Creating Charts with the Google Chart APIBy Scott Mitchell
I've always wondered how the phrase "A picture is worth a thousand words" came about. I like to think that it was coined by some mid-level manager viewing a sales figures report that consisted of metrics from the past 1,000 days. After scanning this long list of numbers, he found, at the bottom of the page, a line chart that summarized the numbers, and uttered that now well-known adage. Charts and graphs provide a succinct synopsis of large amounts of data. With charts a person can quickly spot trends, compare different resultsets, or recognize patterns.
There are many ways to create charts in an ASP.NET web page. You can use the classes
System.Drawing namespace to programmatically generate charts; you can use
the Microsoft Office Web Components (OWC). There are also open-source
charting tools and a plethora of third-party components, as well. Microsoft has even entered
the game and introduced Microsoft
Chart Controls for the .NET Framework 3.5 SP1.
This article looks at how to use the Google Chart API to create charts. The Google Chart API is a
free service from Google that enables web developers to generate chart images on the fly by creating an
<img> element with a
src attribute that points to a URL that includes the chart data, labels, and other information in the querystring. For instance, the
chart on the right is available at the URL
Read on to learn how to use the Google Chart API in your ASP.NET website!
An Overview of the Google Chart API
The Google Chart API allows developers to generate various types of charts on the fly. The Google Chart API is hosted as a URL on Google's web servers and when a properly formatted URL is sent, an image of a chart is returned. The chart's details - the colors, title, axes, data points, dimensions, and so forth - are specified via the URL's querystring. The resulting image can be displayed using an
<img>element or may be stored on your web server's file system or in a database for later use, if needed. Best of all the Google Chart API is free to use and does not require any sort of account or sign up process!
The base URL for the Google Chart API is:
http://chart.apis.google.com/chart?. The parameters that define the chart's layout
follow after the
? character. There are a variety of parameters that you can specify through the querystring. The only required parameters
are the chart size (
chs), the chart data (
chd), and the chart type (
cht). The following table summarizes
some of the more germane parameters:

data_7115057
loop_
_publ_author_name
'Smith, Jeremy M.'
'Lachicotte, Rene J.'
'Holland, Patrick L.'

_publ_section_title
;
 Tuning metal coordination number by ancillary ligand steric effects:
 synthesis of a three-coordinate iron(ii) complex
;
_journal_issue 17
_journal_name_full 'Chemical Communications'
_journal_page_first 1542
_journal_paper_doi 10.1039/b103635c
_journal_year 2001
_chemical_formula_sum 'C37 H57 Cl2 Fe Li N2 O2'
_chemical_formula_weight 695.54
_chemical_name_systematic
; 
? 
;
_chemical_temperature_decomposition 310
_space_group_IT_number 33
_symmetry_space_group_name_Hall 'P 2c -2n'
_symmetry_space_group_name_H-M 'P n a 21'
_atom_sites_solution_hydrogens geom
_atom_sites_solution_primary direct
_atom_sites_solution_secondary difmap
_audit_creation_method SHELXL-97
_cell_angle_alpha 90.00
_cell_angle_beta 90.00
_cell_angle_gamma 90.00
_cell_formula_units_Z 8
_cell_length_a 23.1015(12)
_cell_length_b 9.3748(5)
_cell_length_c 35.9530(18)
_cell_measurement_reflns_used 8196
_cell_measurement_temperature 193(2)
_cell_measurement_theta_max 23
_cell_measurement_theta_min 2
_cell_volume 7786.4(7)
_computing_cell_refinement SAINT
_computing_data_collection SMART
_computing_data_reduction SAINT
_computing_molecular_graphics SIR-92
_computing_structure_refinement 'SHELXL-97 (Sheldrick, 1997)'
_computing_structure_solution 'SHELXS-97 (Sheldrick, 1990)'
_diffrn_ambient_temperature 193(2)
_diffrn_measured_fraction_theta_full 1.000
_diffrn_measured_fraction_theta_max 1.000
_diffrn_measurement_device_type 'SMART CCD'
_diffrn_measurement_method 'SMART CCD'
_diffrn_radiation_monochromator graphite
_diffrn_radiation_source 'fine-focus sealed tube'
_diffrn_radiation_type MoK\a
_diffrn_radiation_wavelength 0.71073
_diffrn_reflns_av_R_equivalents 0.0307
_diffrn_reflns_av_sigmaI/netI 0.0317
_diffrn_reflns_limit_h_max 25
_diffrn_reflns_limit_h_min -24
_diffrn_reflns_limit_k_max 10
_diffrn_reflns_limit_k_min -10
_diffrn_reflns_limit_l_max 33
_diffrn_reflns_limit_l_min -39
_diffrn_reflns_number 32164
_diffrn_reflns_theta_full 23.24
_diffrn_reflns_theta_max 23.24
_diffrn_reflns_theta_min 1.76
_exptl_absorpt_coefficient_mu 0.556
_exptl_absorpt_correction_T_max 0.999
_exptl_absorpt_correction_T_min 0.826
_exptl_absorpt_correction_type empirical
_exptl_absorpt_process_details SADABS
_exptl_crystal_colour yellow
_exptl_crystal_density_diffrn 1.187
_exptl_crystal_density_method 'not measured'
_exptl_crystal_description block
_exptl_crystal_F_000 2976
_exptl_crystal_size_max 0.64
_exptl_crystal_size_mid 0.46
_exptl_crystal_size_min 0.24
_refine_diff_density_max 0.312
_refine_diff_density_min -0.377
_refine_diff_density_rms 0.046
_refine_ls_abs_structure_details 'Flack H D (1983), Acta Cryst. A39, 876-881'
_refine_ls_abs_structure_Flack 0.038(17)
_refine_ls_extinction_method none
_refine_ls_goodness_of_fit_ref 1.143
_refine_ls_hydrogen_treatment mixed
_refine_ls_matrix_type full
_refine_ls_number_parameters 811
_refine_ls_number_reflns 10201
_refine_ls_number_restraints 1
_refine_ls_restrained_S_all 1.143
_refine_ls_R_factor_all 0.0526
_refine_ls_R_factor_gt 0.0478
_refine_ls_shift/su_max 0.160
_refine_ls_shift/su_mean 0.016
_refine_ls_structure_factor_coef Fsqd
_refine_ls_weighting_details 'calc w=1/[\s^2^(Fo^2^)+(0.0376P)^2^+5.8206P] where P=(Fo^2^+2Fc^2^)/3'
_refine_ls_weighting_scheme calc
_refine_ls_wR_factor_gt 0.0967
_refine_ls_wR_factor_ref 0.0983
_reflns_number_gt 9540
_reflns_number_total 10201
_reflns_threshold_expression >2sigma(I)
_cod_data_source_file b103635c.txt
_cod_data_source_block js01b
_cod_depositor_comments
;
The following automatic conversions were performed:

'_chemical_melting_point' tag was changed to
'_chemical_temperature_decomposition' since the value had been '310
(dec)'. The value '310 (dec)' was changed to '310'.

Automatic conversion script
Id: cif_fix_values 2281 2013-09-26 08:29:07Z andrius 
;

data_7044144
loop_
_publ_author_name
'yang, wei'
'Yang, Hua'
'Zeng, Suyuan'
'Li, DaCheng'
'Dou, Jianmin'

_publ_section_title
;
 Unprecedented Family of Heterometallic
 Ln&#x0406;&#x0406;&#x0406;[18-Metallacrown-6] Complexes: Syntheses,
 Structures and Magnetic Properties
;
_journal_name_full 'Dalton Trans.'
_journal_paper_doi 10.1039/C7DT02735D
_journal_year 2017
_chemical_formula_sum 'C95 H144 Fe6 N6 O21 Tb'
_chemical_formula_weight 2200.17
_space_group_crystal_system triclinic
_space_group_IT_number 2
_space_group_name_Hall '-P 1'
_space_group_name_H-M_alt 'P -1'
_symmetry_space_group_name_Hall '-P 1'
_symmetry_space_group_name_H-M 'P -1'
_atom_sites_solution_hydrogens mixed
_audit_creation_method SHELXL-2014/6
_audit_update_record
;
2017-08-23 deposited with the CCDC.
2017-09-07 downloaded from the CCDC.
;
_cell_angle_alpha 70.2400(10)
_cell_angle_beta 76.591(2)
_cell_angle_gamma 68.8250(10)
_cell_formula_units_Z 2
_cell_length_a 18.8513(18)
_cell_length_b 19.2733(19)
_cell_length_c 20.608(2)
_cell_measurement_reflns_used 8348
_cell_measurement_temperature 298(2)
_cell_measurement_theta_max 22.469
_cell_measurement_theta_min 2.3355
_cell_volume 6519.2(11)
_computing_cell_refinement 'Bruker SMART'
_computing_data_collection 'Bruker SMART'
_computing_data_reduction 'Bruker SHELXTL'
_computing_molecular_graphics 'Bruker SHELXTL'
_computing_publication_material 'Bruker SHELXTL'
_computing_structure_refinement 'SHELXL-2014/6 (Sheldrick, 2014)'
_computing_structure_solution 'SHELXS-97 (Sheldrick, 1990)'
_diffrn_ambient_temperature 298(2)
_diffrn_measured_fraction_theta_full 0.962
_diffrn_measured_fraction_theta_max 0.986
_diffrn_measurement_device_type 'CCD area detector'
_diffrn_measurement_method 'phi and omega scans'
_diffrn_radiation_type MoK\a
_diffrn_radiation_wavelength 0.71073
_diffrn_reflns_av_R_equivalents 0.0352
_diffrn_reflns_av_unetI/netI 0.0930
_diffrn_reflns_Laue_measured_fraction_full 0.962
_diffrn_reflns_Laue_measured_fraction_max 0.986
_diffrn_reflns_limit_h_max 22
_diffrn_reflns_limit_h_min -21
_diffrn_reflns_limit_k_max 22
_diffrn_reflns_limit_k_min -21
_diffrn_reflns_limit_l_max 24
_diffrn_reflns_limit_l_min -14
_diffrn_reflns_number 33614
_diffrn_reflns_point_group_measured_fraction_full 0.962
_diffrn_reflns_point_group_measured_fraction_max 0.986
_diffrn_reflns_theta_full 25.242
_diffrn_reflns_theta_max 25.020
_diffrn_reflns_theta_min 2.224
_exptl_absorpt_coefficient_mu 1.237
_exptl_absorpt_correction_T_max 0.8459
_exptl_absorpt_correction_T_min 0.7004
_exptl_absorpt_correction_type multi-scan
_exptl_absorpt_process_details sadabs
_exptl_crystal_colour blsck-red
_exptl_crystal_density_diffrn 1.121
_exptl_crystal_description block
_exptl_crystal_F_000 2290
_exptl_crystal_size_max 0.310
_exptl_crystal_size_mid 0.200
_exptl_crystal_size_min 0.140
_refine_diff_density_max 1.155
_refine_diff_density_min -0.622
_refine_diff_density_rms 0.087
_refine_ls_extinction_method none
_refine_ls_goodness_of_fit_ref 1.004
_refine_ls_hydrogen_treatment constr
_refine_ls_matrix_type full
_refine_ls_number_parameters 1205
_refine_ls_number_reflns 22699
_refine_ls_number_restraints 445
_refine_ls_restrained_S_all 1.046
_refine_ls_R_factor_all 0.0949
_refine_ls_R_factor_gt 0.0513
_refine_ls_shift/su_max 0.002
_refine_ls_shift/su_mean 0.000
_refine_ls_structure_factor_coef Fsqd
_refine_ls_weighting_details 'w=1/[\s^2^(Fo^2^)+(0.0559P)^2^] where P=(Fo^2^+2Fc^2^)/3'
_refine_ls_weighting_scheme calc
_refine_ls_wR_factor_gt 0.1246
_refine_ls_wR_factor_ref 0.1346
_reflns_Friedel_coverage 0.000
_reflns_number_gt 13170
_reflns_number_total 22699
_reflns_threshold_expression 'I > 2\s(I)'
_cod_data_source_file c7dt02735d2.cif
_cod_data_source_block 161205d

|Google Chart API Options|
|cht||The chart type. Google offers around a dozen different chart types, including line charts, bar charts, pie charts, and others.|
|chs||The chart size. This value is expressed as |
|chtt||The chart title.|
|chd||The chart data. When using this parameter you must specify the data format.
The Google Chart API allows for different data encodings. The simplest to use is text encoding and is denoted by the letter |
The default text encoding requires that the data points be floating point values between zero (0.0) and one hundred (100.0). To correctly scale the data convert
each data point into a percentage of the largest data point. Ergo, the largest value will have a value of 100.0, whereas the others will be expressed in
terms of a percentage of the largest - 50.0 for one that's half as large as the largest, 25.0 for one that's 25% of the largest, and so forth.
To render a chart with data points of 10, 20, and 8, you'd send:
You can alternatively use the text encoding method with data scaling, which allows data points of any positive or negative floating point number.
With this approach you must specify a scaling parameter (
Using the above information you can tinker with creating your own charts using the Google Chart API. For instance, the following URL generates a
line chart that's 300x200 pixels in dimension with data points 43, 23, 12, 62, 34, and 39, and a title of, "Monthly Traffic":
Note that the data points sent in the
chd parameter are not the literal data points - 43, 23, 12, 62, 34, and 39 - but are instead
the percentages of the largest data point. In other words, the literal data point x is turned into the percentage data point
by doing (x / maxDataPoint) * 100. For example, literal data point 43 turns into 43/62 * 100 = 69.3.
Put this URL in an
<img> tag like in the markup below:
And you get the following results:
Pretty snazzy, eh? Granted, the chart is very simple, but creating it took about 1.5 seconds of effort. Not a bad trade-off. And if you spend some time